I am not a chess player. In fact, I find chess pretty boring. My sons have all played chess, but never on a competitive level. I know it is a very intellectual game and requires a tremendous amount of strategy. Me, I’d rather play a party game like Telestrations or Codenames, where without fail, everyone ends up laughing like maniacs. However, I found a chess story that I found just so inspiring, I thought I would share it.
Tanitoluwa Adewumi, who goes by ‘Tani’ became a Chess Master on May 1, 2001. Becoming a Chess Master is no small thing, it requires a consistently high level of play and requires you to beat another established Chess Master and an International Chess Master. Very few people reach this level, even people who play their whole lives. Tani, however, became a Chess Master at the age of 10, becoming the 28th youngest Chess Master ever. What makes the task even more remarkable is that Tani, who left Nigeria with his family as refugees in 2017, learned the game at school, while being homeless. Tani’s family fled Boko Haram, a violent and militant Islamic group that is attempting to sever its people from all ties to Western Culture. This includes allowing secular education, democracy and voting rights, and rights for women. Boko Haram was the group that in 2014 kidnapped 200 girls to marry off or enslave. Tani’s family lived in a homeless shelter in New York while Tani attended school. Tani was introduced to chess at school, but could not afford to join the chess club. Tani’s father worked as a dishwasher and Uber driver and his mother cleaned buildings. Fortunately, the chess teacher was kind enough to waive the fees. Tani was such a natural at chess, he won the New York chess championship for kindergarten through third-grade division in 2019.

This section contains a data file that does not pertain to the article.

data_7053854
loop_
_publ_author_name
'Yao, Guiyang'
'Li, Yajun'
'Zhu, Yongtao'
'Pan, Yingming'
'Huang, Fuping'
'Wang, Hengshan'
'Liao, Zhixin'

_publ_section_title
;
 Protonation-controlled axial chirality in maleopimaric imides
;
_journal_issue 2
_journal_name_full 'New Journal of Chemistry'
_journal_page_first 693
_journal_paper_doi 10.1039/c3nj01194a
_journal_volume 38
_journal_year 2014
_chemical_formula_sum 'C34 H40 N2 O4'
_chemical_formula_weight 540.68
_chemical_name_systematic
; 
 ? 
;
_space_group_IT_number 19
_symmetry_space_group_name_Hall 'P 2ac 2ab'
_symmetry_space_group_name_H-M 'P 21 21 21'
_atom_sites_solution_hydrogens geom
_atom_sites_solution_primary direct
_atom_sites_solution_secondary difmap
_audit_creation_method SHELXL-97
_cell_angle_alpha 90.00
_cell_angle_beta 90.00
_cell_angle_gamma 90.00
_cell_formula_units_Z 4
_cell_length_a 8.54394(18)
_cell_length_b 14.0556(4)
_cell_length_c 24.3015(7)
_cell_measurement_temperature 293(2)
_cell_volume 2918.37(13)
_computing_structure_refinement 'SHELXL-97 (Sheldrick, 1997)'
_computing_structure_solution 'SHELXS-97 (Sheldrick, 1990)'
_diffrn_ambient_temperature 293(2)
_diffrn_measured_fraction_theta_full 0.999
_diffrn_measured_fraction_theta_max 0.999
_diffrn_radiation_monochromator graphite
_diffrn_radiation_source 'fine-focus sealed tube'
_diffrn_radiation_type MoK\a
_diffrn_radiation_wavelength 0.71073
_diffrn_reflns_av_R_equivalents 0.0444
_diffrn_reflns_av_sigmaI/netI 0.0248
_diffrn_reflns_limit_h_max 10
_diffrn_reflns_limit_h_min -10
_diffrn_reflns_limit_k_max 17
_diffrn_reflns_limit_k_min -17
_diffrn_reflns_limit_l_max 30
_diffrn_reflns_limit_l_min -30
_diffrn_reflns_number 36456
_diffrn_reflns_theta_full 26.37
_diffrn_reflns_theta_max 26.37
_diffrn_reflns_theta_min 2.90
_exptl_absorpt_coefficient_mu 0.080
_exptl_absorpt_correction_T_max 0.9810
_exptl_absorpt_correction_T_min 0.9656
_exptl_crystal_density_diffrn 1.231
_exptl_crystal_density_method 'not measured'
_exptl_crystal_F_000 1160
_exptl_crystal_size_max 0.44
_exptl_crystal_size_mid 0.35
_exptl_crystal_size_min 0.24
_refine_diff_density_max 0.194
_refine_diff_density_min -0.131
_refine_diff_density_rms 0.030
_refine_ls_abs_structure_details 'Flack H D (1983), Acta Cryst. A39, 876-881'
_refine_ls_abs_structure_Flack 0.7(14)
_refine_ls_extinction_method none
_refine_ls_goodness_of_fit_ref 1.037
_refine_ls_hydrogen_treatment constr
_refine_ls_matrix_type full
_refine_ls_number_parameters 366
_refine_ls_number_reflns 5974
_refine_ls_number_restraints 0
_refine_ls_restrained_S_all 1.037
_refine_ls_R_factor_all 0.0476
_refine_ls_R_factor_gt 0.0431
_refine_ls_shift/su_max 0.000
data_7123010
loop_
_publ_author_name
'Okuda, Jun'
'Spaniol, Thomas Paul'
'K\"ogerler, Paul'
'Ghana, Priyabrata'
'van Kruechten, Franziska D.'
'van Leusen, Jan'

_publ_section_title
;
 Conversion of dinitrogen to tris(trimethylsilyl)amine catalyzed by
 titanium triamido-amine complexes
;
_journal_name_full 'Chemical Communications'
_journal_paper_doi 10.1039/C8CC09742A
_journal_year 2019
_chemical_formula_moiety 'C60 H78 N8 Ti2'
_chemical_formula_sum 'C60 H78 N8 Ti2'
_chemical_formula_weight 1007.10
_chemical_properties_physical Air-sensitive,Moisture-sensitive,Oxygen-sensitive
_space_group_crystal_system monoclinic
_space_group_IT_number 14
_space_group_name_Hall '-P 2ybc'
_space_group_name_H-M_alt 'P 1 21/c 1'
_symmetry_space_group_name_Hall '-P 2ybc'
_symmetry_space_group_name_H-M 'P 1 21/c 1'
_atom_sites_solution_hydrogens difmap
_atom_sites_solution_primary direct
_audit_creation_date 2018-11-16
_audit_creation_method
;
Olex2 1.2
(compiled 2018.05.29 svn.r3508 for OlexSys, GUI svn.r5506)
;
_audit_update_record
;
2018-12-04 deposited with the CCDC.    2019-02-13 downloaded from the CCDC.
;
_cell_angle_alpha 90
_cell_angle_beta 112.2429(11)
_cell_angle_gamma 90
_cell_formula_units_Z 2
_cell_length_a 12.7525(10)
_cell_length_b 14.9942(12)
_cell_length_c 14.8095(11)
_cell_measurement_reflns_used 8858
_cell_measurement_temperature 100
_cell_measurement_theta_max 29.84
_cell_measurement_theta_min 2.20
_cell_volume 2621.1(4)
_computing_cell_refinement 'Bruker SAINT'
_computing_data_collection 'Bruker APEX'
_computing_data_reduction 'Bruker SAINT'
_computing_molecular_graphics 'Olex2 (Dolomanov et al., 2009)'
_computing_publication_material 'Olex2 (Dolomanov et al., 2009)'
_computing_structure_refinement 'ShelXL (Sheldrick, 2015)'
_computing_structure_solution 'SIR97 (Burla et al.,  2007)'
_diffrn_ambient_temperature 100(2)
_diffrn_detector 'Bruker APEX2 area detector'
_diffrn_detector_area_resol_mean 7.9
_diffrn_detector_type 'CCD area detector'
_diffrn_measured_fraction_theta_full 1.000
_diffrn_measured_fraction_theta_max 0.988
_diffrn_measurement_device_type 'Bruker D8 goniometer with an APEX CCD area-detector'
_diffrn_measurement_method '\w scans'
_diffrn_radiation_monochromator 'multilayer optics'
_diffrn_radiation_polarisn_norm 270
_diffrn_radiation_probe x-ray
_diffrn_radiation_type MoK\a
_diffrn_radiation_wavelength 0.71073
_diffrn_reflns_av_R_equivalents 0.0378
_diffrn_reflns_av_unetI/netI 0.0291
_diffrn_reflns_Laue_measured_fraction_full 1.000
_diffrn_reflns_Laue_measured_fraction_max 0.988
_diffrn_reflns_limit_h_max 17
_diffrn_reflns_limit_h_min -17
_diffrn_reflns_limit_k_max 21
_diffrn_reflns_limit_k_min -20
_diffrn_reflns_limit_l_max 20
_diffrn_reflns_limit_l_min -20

So surprised was everyone that this young refugee boy was a chess prodigy, help started to come in from all directions. A classmate gave him a chess clock, his mother took him to chess practice sessions in Harlem, and his dad obtained a laptop to let Tani practice chess online. A GoFundMe has been set up to help him with education and housing expenses, as well as travel expenses for chess tournaments. Unfortunately for Tani, he has been invited to chess tournaments in other countries, which he has to decline because of his immigration status as a refugee. It would be possible if Tani left the United States, he would not be let back in, and so he has to turn down those invitations to play abroad for now.
Tani works with a Grandmaster chess coach now twice a week and he continues to improve his already prodigious talents. He often pts in He usually puts in 10 to 11 hours of chess practice a day! HE IS 10! He already has plans to become the youngest Chess Grandmaster, which he has to do by the time he reaches 12 years and 7 months old, which is the current record. With all the support Tani is getting and the hard work he is putting into chess, I think he will likely reach this goal. Despite all the obstacles put in his way, Tani isn’t going to stop pursuing his love of chess. As I said, I don’t get chess at all, but I am inspired by this little guy’s positive attitude and determination.
Tani is also the author of a book about his experience- My Name is Tani. . . and I Believe in Miracles: The Amazing True Story of One Boy’s Journey from Refugee to Chess Champion. You can check them out below:
PHOTO CREDIT: Chris Lee, New York Times. Source